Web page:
Ministers from around the world agree to speed up energy efficiency progress to help tackle global energy crisis

Governments issue joint statement after IEA Global Conference in Denmark, highlighting efficiency’s benefits for energy security, affordability and sustainability

Global energy and climate leaders meeting at the IEA’s Global Conference on Energy Efficiency have agreed on actions to accelerate improvements in energy efficiency that can reduce energy bills, ease dependence on imported fuels and speed up reductions in greenhouse gas emissions.

At the end of the three-day Global Conference in Sønderborg, Denmark, on 7-9 June, ministers and other senior representatives from 24 countries – including France, Germany, Indonesia, Japan, Mexico, Senegal and the United States – and the African and European Unions issued a joint statement stressing the importance of energy efficiency for addressing many of today’s critical challenges, including the energy crisis, inflationary pressures and rising greenhouse gas emissions.

“Energy efficiency and demand side action have a particularly important role to play now as global energy prices are high and volatile, hurting households, industries and entire economies,” the joint statement said. “Energy efficiency offers immediate opportunities to reduce energy costs and reduce reliance on imported fuels.” The statement also welcomed “the new IEA research highlighting the significant environmental, economic and social benefits of early action on energy efficiency.”

The governments said they intended “to continue to seek opportunities for exchange and collaboration towards better policy making and implementation of energy efficiency actions.” They asked the IEA “to continue to facilitate and support these actions” and called on “all governments, industry, enterprises and stakeholders to strengthen their action on energy efficiency.”

IEA Executive Director Fatih Birol said: “The IEA started the Global Conference on Energy Efficiency seven years ago in order to drive a high-level worldwide discussion on an area that we saw was not getting the policy attention it deserved. This week’s conference has shown the value of these efforts, not just in bringing together energy and climate leaders from around the world – but also in increasing ambition and action on efficiency to help tackle the global energy crisis. I believe we will look back at this conference as a key moment for bolstering international progress on energy efficiency, resulting in reduced energy bills for citizens, enhanced energy security for countries and lower emissions for our planet.”

The Global Conference was co-hosted by Denmark’s Minister of Climate, Energy and Utilities Dan Jørgensen, who said: “This is a global recognition of energy efficiency and its importance for our climate as well as our push for energy independence. If we work together, share our knowledge and showcase our different technologies, as we have shown ours here in Denmark, we can increase our global efforts for energy efficiency.”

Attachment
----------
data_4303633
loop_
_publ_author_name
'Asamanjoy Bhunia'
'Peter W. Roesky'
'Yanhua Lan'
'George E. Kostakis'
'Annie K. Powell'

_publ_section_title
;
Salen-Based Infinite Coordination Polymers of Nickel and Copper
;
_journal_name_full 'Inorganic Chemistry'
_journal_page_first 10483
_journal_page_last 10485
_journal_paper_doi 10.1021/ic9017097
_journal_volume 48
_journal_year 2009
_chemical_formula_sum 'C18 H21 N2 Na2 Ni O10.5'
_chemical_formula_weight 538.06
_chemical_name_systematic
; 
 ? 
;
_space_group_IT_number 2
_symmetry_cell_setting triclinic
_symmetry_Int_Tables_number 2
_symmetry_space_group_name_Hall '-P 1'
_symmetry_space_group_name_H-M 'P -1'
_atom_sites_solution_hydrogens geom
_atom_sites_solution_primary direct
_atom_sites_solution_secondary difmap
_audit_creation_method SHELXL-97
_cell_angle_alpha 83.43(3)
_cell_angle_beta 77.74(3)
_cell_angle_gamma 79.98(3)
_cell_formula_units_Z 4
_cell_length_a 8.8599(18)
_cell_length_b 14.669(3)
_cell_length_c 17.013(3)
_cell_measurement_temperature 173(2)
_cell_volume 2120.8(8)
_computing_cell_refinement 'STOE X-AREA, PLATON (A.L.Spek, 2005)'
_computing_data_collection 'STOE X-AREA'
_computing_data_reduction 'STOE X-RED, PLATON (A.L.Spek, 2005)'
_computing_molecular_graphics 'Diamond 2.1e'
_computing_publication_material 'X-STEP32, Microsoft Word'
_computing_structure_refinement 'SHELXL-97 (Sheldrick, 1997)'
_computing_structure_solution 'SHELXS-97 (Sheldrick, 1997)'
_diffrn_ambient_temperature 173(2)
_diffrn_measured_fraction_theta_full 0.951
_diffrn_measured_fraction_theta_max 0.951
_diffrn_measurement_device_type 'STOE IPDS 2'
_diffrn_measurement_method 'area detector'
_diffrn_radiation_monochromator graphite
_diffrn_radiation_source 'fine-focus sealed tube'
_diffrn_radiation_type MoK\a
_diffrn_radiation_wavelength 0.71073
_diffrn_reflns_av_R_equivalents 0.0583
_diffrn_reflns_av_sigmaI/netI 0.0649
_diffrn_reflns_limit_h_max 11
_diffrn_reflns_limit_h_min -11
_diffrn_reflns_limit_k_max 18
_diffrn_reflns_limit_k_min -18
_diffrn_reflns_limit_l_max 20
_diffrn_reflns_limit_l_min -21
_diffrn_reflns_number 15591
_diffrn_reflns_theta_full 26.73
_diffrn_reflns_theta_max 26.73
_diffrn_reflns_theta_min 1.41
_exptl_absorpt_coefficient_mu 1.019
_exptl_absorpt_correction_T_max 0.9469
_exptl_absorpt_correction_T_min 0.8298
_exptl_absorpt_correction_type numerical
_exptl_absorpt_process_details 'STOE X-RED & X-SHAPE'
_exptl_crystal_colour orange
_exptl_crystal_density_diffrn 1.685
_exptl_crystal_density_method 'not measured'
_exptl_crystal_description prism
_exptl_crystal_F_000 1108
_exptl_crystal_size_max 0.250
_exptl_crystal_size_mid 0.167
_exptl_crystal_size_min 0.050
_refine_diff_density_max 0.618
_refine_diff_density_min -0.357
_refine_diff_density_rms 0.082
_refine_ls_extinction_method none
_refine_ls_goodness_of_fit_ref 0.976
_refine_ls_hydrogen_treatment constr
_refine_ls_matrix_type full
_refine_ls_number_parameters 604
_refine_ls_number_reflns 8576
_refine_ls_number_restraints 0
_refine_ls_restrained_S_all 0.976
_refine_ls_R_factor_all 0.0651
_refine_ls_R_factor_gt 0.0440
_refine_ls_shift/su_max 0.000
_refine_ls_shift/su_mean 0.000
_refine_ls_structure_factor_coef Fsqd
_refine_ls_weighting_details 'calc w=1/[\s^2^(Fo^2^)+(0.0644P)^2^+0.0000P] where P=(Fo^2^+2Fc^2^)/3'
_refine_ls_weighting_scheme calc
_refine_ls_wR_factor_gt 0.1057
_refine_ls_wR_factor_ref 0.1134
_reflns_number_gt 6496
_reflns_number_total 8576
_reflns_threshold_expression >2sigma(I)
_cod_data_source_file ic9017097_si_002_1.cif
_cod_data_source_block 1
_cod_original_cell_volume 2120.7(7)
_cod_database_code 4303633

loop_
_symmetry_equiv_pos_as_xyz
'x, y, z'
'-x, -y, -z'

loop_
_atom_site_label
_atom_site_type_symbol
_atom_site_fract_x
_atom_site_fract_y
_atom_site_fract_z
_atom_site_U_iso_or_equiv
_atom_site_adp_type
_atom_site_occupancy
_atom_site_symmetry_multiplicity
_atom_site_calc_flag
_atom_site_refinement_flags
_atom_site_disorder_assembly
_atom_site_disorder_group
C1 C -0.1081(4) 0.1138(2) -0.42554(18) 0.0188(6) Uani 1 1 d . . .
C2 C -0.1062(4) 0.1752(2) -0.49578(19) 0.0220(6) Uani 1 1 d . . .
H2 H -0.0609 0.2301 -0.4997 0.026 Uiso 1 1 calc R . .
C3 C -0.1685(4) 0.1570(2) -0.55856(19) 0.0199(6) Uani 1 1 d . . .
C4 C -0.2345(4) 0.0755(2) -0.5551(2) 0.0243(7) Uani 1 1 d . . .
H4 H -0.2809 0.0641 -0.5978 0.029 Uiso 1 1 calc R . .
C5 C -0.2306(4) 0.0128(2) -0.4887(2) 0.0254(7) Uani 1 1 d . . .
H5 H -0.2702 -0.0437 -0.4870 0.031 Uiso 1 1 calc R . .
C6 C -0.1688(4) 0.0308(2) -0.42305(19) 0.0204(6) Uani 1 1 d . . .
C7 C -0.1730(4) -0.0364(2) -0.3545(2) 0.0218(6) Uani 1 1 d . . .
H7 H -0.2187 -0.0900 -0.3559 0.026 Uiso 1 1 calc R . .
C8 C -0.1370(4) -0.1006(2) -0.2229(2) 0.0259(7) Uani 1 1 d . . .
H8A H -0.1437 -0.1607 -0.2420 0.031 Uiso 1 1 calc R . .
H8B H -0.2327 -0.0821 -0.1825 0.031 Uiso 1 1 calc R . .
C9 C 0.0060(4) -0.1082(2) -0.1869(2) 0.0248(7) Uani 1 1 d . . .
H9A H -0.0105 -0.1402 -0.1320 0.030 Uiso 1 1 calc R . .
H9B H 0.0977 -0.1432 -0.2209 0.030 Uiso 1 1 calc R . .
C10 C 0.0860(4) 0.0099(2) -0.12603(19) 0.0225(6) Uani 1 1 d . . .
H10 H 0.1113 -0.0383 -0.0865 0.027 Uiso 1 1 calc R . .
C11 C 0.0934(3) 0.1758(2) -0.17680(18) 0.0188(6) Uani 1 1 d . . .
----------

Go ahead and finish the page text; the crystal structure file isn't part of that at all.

Ministers in attendance included those from Denmark, Germany, Hungary, Indonesia, Ireland, New Zealand, Nigeria, Panama, Senegal, Sweden and the United Kingdom. Participants also included the African Union Commissioner for Infrastructure and Energy Amani Abou-Zeid and European Commissioner for Energy Kadri Simson. Ukrainian Energy Minister Herman Halushchenko addressed the Conference live via video link.

Over the three days, participants discussed issues such as buildings of the future, the role of consumer behaviour, and how to unlock financing for efficiency measures. The final day today included a unique closed-door session where Ministers shared best practices on how to put intentions into action.

According to the new IEA analysis, doubling the current global rate of energy intensity improvement to 4% a year has the potential to avoid 95 exajoules a year of final energy consumption by the end of this decade compared with a pathway based on today’s policy settings. This is equivalent to the current annual energy use of China. That level of savings would reduce global CO2 emissions by an additional 5 billion tonnes a year by 2030, about a third of the total emissions reduction efforts needed this decade to move the world onto a pathway to net zero emissions by mid-century, as laid out in the Net Zero Roadmap the IEA published last year.

These extra efforts on efficiency and related areas would cut global spending on energy. For example, households alone could save at least USD 650 billion a year on energy bills by the end of the decade compared with what they would have spent in a pathway based on today’s policies. The quantity of natural gas the world would avoid using is equal to four times what Europe imported from Russia last year, while the reduced oil consumption would be almost 30 million barrels of oil per day, about triple Russia’s average production in 2021. This global efficiency effort would help create 10 million additional jobs in fields ranging from building retrofits to manufacturing and transport infrastructure.

The new IEA analysis shows the significant opportunities for rapid energy efficiency gains in all sectors of the global economy. Most of these opportunities involve readily available technologies and would fully pay for themselves through lower running costs, especially at today’s steep energy prices. By 2030, around a third of the avoided energy demand comes from deploying more efficient equipment, ranging from air conditioners to cars. About a fifth comes from electrification, such as switching to heat pumps or electric cars. Digitalisation and use of more efficient materials in industry provide much of the rest.